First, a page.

Main Image Credit Rapid retreat: a destroyed tank left behind by Russian forces near the city of Lyman after the Ukrainian army liberated the area. Image: Sipa US / Alamy
Former Russian President Dmitri Medvedev has suggested that a Russian defeat in Ukraine could lead to nuclear war. Former UK Prime Minister Boris Johnson has dismissed the idea as nonsense. So what would happen if the Russian army mutinied or collapsed?
There is no exact template for mutiny or the sudden disintegration of an army. The British Army on the Western Front in the First World War never mutinied in spite of huge casualties and poor living conditions, and the Russian army endured even worse on the Eastern Front in the Second World War. In both cases the troops believed in the need to win the war and knew that it was a national effort involving all strata of society. By contrast, the Afghan army did not exactly mutiny in July and August 2021. It just evaporated because the troops no longer believed in the war as the US negotiated a deal with the Taliban behind the back of their own deeply corrupt government.
There may still be some Russian soldiers who believe their president’s myth about Ukraine being a Nazi state, but increasingly they must wonder why they are enduring considerable risk and awful conditions. Is it really for the Russian nation or for the political survival of Vladimir Putin? Furthermore, the hastily recruited and partly trained conscripts will soon experience the delta between their old Soviet-era equipment and the inventiveness with which Ukraine has integrated commercial drones and satellite imagery with precision artillery fire.
There has already been some evidence of near-mutiny. The sudden evacuation of the Kharkiv area in September bore the hallmarks of a rout, with troops abandoning their positions in a hurry and leaving equipment and personal effects behind.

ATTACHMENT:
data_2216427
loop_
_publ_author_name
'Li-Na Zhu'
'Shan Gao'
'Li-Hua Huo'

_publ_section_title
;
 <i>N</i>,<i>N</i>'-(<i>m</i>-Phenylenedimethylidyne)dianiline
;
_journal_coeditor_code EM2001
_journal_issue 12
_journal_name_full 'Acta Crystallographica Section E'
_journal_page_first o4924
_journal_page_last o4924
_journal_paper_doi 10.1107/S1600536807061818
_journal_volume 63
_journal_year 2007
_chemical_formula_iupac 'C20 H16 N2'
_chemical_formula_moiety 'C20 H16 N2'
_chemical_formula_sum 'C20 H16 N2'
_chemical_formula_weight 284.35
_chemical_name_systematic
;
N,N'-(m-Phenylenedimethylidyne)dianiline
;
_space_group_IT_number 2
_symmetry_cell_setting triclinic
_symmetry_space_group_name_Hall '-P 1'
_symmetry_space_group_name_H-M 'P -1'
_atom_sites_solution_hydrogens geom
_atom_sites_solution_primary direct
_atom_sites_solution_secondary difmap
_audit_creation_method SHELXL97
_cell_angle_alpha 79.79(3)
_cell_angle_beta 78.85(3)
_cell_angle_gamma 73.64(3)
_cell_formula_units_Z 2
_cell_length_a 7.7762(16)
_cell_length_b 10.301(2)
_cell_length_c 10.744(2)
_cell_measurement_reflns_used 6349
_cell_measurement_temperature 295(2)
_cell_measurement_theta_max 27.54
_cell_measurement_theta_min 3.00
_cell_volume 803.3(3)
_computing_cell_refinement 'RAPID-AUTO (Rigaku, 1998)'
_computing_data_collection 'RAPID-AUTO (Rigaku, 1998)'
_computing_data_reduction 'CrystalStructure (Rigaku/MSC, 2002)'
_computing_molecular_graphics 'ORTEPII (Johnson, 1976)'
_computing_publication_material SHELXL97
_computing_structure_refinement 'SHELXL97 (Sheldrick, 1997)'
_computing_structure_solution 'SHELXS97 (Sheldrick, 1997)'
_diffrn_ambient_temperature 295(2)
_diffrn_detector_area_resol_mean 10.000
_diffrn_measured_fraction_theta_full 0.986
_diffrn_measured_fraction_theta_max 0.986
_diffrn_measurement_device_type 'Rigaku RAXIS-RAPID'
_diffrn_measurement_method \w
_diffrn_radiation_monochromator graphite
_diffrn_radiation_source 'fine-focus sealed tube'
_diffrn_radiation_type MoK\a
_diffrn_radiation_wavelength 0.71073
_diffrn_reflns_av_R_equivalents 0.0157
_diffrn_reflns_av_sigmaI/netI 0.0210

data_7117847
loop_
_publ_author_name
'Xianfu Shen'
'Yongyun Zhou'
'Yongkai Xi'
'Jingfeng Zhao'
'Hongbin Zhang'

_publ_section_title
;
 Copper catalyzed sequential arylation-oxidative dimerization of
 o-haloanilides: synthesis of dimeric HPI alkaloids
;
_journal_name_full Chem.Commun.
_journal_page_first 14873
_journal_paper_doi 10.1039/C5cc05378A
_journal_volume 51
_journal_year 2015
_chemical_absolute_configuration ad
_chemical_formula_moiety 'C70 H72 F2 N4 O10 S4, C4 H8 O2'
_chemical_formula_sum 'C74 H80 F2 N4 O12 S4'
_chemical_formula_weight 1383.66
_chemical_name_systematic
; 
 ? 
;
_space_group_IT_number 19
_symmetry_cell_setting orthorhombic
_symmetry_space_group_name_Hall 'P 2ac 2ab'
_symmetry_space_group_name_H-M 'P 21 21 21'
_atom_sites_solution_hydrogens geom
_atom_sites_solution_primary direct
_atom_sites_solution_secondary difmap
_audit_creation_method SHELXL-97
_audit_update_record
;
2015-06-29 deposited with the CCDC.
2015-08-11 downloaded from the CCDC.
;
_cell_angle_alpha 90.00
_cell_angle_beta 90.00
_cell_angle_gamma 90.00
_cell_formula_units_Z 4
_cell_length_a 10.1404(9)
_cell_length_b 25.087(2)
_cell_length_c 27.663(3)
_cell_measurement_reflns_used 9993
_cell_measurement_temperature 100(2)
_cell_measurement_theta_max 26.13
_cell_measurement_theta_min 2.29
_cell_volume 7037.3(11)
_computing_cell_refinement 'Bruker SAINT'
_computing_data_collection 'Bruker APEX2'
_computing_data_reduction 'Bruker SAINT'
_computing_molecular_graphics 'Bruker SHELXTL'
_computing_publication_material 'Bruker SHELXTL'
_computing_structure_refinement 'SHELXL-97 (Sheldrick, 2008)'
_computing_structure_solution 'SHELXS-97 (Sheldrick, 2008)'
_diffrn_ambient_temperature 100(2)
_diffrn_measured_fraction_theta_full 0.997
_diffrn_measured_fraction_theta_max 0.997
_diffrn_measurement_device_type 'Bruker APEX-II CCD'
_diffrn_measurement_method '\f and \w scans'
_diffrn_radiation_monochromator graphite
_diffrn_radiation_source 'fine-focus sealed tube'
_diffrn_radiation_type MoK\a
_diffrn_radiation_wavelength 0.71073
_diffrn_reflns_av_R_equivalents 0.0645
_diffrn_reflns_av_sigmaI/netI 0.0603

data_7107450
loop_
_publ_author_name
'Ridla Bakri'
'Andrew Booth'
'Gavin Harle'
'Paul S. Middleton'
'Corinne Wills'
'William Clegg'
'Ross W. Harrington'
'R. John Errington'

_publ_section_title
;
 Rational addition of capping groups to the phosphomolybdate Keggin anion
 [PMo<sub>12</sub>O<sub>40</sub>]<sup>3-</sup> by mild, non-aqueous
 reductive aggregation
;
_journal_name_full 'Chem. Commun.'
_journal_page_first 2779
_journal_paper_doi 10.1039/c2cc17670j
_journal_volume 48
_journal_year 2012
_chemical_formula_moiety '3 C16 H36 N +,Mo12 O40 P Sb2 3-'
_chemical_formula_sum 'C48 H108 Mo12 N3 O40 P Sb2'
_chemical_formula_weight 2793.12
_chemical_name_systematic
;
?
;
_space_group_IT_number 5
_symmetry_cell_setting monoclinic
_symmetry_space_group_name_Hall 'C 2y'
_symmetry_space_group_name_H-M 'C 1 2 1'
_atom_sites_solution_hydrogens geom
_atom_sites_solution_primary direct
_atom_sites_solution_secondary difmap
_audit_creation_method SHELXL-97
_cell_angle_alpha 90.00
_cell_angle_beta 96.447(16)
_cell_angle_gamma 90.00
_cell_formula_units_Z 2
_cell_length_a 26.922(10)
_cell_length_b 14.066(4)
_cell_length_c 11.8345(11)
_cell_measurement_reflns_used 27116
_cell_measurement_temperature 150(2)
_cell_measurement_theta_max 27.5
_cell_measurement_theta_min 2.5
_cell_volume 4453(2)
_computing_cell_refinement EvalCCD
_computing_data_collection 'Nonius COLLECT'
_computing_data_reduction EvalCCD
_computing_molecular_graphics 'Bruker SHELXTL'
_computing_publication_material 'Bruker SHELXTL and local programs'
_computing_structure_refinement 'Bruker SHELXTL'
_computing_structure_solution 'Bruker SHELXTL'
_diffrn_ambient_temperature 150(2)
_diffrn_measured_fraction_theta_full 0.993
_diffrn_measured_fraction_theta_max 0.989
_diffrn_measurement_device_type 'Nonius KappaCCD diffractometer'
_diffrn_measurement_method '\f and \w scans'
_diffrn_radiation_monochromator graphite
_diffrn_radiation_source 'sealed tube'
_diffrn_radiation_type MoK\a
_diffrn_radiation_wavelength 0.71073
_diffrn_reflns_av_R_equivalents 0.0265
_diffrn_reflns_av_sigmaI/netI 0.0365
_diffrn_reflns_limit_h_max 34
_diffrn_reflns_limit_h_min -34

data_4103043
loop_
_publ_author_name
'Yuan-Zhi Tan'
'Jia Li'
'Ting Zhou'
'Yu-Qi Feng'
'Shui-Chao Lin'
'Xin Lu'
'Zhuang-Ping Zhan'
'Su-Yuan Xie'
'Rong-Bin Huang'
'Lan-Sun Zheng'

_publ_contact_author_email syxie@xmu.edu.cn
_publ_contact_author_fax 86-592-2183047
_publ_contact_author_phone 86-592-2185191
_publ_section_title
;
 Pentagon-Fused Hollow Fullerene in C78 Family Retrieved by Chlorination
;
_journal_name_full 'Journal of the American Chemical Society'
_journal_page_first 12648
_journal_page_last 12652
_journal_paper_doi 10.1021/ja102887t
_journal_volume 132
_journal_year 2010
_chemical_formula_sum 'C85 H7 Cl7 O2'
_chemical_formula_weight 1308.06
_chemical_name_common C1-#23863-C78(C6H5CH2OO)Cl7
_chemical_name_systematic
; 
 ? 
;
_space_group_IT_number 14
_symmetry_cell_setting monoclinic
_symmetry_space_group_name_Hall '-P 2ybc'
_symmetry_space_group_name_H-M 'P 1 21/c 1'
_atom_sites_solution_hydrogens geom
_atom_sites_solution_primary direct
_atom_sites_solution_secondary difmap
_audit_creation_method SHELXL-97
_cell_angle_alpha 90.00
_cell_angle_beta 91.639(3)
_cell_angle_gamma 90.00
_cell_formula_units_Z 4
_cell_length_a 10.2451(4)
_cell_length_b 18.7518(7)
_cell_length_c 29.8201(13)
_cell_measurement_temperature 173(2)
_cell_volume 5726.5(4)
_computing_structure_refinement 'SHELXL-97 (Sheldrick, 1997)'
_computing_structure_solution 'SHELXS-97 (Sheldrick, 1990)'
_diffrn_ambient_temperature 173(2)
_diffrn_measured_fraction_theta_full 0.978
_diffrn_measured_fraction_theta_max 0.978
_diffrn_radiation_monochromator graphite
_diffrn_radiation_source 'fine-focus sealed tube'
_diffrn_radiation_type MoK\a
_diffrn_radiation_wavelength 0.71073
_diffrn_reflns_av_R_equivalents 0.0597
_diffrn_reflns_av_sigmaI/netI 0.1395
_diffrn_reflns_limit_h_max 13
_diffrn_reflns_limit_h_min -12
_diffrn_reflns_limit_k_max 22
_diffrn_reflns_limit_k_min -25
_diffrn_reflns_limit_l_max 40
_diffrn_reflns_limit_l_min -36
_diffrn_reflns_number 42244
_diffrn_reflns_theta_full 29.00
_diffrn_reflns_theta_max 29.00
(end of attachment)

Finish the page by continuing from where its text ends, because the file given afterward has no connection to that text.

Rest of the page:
For most of us in the West, a wholesale Russian collapse would be a cause for celebration, heralding a rapid end to the war and an alleviation of some of the economic effects which the conflict has engendered – in particular high energy and food costs. However, in reality, a mutiny would entail a few days of very significant risk.
Imagine the scene as Ukrainian forces suddenly find there is no resistance in front of them as Russian troops retreat in disarray. Like the British Army in August 1918, they can suddenly advance 20 miles instead of 20 yards in a day. A fast advance would test Ukrainian logistics, but within a few days Ukraine would have recovered all the territory lost since 24 February 2022. That is when things start to get difficult.
There may still be some Russian soldiers who believe their president’s myth about Ukraine being a Nazi state, but increasingly they must wonder why they are enduring considerable risk and awful conditions
The Moscow government would doubtless issue an ultimatum that Ukraine must not infringe into areas of Donbas under Russian control before 24 February and, above all, that it must not enter the Crimean Peninsula. Moscow would make plain its willingness to use nuclear weapons to protect its territorial integrity.
President Emmanuel Macron of France and Chancellor Olaf Scholz of Germany would send urgent messages to President Volodymyr Zelensky not to go beyond the 24 February line. The UK might take a more robust line encouraging Zelensky to retake all of Donbas but to pause before crossing into Crimea pending consultation among NATO and G7 allies. US President Joe Biden would probably lean more towards the latter position, conscious that Crimea is a much more sensitive issue, the home of the Russian Black Sea Fleet and traditionally under Russian control until a somewhat whimsical decision by Nikita Khrushchev in 1954 ceded it to Ukraine (which was anyway part of the Soviet Union at the time).